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Topic: [HM] Dedekind's objection to the Newtonian concept of number.
Replies: 23   Last Post: Aug 2, 2006 12:39 AM

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 Robert (Bob) Eldon Taylor Posts: 101 Registered: 12/3/04
[HM] Dedekind's objection to the Newtonian concept of number.
Posted: May 26, 2005 1:15 PM

Dear Julio and All,

In his Stetigkeit Dedekind raises an objection to the then prevalent
Newtonian concept of number, that it depends on the confused and ill
defined concept of magnitude. In a footnote he raises the further
objection that, after all, it could not be extended to complex numbers,
presumably because there are no "complex magnitudes". If there are no
complex magnitudes then we cannot speak of the ratio of a complex
magnitude to a unit magnitude.

This statement has always bothered me and I have tried to get around
it. But first let us return to the main objection. There has been no
attempt that I am aware of to provide a general definition of magnitude
and certainly such a definition would be very difficult as can be seen
from the following incomplete and very rough definition.

What is meant by "magnitude" is the incomplete abstraction of a quality
of a geometric figure which is independent of the location of the
figure. By incomplete is meant that when we speak of adding,
subtracting, multiplying magnitudes we must always refer to the
geometric object and construct the sum, difference or product. In the
case of ratio, however, we do not refer to the geometric object. A
ratio is not constructed because not a geometric object but a being of a
different sort entirely.

Now given a line AB as unit and another line CD, according to Newton's
definition, the ratio of CD to AB is a number. If a whole number, then
AB multiplied, that is made multiple, that many times is the length CD.
If a fraction, then we must first subdivide AB to create a unit which
can measure CD. If neither a whole number nor a fraction, then we must
appeal to more powerful techniques, which, we being Newton, we are
confident we have available.

Theoretically, the same number can be determined using instead areas,
volumes or any other sort of magnitude for which ratios are defined,
but, since Descartes at least, usually lines have been used because the
geometric constructions are simpler. These magnitudes then are lines,
fixed in size, but abstracted from their location and movable at will.
Since in the traditional concept a line has two distinct endpoints, the
notion of a zero magnitude is impossible, so we have defined positive
real numbers (non zero). In this view, multiplication has been extended
to include the stretching or shrinking of the unit AB to match the size CD.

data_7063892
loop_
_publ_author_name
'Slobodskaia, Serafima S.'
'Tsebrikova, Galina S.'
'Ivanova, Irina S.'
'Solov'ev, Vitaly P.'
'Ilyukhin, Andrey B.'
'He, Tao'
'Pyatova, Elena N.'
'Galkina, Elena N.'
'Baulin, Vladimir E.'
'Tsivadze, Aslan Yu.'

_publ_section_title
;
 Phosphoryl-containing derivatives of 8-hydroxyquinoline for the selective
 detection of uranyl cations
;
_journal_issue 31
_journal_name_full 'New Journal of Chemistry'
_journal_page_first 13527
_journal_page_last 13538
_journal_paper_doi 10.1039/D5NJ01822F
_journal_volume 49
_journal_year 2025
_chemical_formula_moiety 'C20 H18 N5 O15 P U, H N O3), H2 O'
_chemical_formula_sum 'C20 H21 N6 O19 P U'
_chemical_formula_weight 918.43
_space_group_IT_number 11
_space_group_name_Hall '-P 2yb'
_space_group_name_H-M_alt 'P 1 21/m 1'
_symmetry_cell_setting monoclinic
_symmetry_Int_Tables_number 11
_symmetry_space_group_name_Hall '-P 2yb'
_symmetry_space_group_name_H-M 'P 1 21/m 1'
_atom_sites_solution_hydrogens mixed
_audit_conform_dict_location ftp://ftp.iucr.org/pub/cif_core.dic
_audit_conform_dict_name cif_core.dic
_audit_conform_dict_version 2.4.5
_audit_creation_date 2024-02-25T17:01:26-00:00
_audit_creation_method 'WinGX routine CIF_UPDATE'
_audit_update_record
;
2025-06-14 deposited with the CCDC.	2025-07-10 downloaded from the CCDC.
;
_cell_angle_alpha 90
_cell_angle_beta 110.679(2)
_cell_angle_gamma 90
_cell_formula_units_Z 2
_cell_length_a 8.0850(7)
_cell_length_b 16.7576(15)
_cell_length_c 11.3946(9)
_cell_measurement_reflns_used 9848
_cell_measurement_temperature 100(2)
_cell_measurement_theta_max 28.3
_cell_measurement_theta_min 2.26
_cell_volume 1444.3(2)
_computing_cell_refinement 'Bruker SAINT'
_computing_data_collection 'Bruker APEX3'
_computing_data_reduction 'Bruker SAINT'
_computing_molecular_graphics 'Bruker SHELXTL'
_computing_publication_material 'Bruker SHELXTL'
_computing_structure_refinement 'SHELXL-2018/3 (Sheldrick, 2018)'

To introduce zero and negative numbers we introduce the concept of
directed line segment or directed magnitude. Take a directed line OA as
unit and, on the same line, any other directed line OB. The ratio OB
to OA then defines a real number. If B is on the same side of O as A,
the number will be positive, if on the opposite side, negative. We
agree that A must be distinct from O but B can coincide with O in which
case the number is zero. We have now to extend the concept of
multiplying the unit OA by zero and by a negative number

To define complex numbers, we need only release the restriction that OA
and OB be in the same line. Multiplication (of a directed line) by a
complex number involves a stretching (or shrinking) s and a rotation r.
If a unit line OB is erected perpendicular to the unit line OA then the
stretching s = 1 and the rotation is pi/2 and we may call the ratio i
and see immediately that i squared is -1.

So from this view a complex number is the ratio of a directed line
segment to a directed line segment not in the same line which is taken
as a unit. Since, with the substitution of directed line segment for
magnitude, this definition is essentially the same as Newton's, it seems
to me Dedekind's secondary objection fails, although his primary
objection, i.e. that the concept of magnitude is very murky and ill
defined, still stands. (However my objection that the abandonment of
the Newtonian concept may have been premature and that the modern
concept is quite as murky as that of magnitude, also still stands. I do
not see that the concept of directed magnitude or directed line segment
is any more murky than that of magnitude.)

I have tried to extend the above analysis to quaternions with very
limited success.

Regards from Comer, Georgia where the weather has been painfully beautiful,
Bob

Robert Eldon Taylor
philologos at mindspring dot com